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Some will take the view that the Trent Bridge turf has provided a bland wicket for the current Test. Others will perhaps feel that it isn't a wicket at all, that term being reserved for the frustratingly stable assembly of sticks behind the batsman.

Certainly the word has wood in mind rather than grass, being borrowed initially from a very old English term for a narrow gate or opening, often placed beside a larger door. This, then, is a simple matter of analogy - the stumps and bails look like a gate, so are given the same name (and if the current arrangement appears rather constricting to you, accessible only to 12-year-old supermodels, then it's worth remembering that the wicket was originally composed of two stumps only and was rather wider than it was tall).

This etymology presumably also explains the verbal paradox of the wicket- keeper, a player whose task is not to "keep" the wicket at all, but to take any opportunity he can to flatten it.

If metaphor does provide the original usage the subsequent transfer of the word to the stretch of grass or scuffed earth between the two batsmen is a good example of synecdoche - not a middle-order Sri-Lankan batsman, but the rhetorical figure of speech by which a part can be used to stand for a whole (counting cattle by "heads" is another common example).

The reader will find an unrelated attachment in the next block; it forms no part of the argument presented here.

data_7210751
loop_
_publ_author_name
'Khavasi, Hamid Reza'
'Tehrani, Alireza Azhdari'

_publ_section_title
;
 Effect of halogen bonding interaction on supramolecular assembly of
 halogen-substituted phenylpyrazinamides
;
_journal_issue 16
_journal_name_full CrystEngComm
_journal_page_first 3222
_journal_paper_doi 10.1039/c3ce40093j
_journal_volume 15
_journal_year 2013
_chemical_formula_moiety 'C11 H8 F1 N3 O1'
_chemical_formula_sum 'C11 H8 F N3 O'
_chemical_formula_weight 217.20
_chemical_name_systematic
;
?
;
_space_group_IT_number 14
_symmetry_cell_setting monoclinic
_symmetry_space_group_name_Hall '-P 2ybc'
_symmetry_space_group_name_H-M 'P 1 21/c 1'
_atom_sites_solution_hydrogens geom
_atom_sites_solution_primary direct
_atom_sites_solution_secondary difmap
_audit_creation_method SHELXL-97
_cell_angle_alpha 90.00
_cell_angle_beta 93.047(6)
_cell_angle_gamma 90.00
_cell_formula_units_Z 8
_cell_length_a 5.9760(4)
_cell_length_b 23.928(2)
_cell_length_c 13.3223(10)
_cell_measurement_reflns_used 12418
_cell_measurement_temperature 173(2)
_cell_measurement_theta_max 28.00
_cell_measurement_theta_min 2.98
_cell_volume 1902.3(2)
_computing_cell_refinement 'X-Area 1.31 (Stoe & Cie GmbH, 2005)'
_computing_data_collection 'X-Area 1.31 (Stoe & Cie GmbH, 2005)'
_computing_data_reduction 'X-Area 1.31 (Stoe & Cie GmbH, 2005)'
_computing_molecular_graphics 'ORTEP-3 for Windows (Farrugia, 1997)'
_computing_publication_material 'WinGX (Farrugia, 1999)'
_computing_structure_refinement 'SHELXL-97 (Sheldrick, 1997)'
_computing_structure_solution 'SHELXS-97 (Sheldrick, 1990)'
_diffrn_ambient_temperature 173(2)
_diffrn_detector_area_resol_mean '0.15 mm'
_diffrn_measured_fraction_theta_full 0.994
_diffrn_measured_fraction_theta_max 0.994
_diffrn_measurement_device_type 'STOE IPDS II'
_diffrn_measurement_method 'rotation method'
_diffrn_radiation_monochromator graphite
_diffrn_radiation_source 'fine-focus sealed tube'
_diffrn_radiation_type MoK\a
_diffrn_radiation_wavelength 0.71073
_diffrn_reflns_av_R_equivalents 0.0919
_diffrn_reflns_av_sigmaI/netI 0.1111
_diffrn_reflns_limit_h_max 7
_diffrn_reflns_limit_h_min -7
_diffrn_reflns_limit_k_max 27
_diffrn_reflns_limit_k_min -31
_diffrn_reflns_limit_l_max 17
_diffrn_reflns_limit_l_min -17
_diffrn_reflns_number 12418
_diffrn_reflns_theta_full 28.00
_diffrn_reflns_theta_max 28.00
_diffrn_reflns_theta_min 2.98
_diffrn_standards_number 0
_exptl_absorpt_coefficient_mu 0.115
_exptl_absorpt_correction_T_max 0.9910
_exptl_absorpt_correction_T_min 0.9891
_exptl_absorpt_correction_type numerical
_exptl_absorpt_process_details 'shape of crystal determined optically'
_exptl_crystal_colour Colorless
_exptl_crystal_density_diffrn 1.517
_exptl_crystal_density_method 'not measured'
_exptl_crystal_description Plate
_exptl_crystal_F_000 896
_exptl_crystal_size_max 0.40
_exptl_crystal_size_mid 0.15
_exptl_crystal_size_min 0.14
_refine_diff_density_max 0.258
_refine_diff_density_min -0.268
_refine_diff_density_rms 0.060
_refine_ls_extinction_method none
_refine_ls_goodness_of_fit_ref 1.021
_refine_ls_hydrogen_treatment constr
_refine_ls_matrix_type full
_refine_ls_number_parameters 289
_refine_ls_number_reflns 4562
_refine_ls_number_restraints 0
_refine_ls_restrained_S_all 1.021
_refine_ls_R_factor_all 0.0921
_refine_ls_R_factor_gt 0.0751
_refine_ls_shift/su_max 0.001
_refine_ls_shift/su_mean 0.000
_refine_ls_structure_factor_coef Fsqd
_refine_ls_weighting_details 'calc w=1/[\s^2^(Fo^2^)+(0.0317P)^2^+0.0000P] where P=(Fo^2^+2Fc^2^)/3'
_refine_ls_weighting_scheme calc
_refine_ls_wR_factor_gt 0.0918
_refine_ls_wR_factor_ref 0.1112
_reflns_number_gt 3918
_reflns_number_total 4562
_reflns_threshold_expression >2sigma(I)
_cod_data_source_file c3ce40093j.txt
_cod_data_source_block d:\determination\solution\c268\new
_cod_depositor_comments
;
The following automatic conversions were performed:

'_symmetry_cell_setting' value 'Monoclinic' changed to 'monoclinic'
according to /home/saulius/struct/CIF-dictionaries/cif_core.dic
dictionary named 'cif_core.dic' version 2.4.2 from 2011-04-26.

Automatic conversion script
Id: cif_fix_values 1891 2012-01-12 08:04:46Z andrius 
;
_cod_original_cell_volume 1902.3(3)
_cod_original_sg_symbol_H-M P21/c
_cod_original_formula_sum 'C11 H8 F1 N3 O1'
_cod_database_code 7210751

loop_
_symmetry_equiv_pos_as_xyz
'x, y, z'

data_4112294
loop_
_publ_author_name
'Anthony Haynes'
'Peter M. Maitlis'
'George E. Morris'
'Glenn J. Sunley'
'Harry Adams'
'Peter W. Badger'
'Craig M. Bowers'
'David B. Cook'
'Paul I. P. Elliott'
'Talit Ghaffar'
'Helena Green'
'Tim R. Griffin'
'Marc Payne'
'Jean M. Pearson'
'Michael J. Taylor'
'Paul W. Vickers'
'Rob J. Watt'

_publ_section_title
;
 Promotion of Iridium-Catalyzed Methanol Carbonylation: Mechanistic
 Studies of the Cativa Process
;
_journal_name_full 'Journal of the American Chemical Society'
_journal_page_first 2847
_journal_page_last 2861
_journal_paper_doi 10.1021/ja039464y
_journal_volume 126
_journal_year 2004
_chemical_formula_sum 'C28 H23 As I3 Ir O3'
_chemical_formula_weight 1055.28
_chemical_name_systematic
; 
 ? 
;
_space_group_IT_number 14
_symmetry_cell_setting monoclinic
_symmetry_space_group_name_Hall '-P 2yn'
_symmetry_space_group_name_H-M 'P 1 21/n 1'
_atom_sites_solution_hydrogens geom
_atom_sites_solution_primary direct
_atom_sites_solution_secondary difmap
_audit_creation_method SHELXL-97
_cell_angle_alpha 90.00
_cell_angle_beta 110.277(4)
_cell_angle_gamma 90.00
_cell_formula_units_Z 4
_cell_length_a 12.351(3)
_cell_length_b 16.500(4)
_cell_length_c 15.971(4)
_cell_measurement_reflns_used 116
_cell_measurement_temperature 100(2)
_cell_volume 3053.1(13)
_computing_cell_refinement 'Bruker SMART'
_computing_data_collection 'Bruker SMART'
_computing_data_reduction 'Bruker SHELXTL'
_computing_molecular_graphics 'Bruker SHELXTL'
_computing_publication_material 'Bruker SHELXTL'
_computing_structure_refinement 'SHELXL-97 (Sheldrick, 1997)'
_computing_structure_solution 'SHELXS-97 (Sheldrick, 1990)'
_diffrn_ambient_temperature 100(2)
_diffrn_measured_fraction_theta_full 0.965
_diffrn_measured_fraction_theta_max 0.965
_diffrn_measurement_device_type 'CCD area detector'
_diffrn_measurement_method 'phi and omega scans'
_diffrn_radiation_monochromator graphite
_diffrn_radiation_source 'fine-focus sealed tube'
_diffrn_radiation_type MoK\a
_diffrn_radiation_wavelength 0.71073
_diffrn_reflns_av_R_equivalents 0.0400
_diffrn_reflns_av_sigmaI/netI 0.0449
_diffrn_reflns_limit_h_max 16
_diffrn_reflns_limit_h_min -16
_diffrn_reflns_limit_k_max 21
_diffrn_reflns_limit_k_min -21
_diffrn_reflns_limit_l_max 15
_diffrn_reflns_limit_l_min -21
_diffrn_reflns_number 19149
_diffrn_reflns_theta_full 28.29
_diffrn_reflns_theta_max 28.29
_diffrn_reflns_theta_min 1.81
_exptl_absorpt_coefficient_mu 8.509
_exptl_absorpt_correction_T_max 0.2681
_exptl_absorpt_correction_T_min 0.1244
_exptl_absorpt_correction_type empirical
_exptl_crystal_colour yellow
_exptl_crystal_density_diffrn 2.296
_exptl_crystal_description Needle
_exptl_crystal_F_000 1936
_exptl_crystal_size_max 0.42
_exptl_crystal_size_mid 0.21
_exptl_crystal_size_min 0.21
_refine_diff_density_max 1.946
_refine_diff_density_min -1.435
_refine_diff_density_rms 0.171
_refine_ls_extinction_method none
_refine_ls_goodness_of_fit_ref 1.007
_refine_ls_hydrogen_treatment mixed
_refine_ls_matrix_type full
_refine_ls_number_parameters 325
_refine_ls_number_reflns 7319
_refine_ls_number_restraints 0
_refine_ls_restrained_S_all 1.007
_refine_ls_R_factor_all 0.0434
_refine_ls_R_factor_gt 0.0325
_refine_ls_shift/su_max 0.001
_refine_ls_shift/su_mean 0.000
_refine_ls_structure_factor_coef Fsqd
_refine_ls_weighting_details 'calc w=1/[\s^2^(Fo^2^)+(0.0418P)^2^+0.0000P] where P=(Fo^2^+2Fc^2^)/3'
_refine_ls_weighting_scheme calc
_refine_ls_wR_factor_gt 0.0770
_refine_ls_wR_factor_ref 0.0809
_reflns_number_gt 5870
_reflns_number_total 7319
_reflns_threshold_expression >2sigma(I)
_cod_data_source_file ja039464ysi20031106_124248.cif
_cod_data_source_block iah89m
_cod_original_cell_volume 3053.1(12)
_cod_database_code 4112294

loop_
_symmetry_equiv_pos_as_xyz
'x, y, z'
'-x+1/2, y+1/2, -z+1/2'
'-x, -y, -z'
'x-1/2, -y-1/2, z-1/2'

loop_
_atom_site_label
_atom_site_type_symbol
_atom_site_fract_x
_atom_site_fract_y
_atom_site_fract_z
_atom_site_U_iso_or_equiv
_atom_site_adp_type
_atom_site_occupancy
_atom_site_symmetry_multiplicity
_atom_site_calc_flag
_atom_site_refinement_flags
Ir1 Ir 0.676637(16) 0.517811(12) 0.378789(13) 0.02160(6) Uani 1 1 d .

Purists currently prefer "pitch", though they should bear in mind that the transferred sense is at least 130 years old. And, if their objection is to the use of synecdoche itself, they need to remember that they are in no better position themselves - pitch, after all, has taken its name from a single element of the game, the bounce of the ball along that particular stretch of ground.

It's too late anyway, because the word "wicket" has escaped. Even if covers have made "a sticky wicket" a thing of the past in cricket it has a lively existence beyond the boundaries, as Lady Olga Maitland found out while batting for Britain on the sun-loungers of Malta.

Thomas Sutcliffe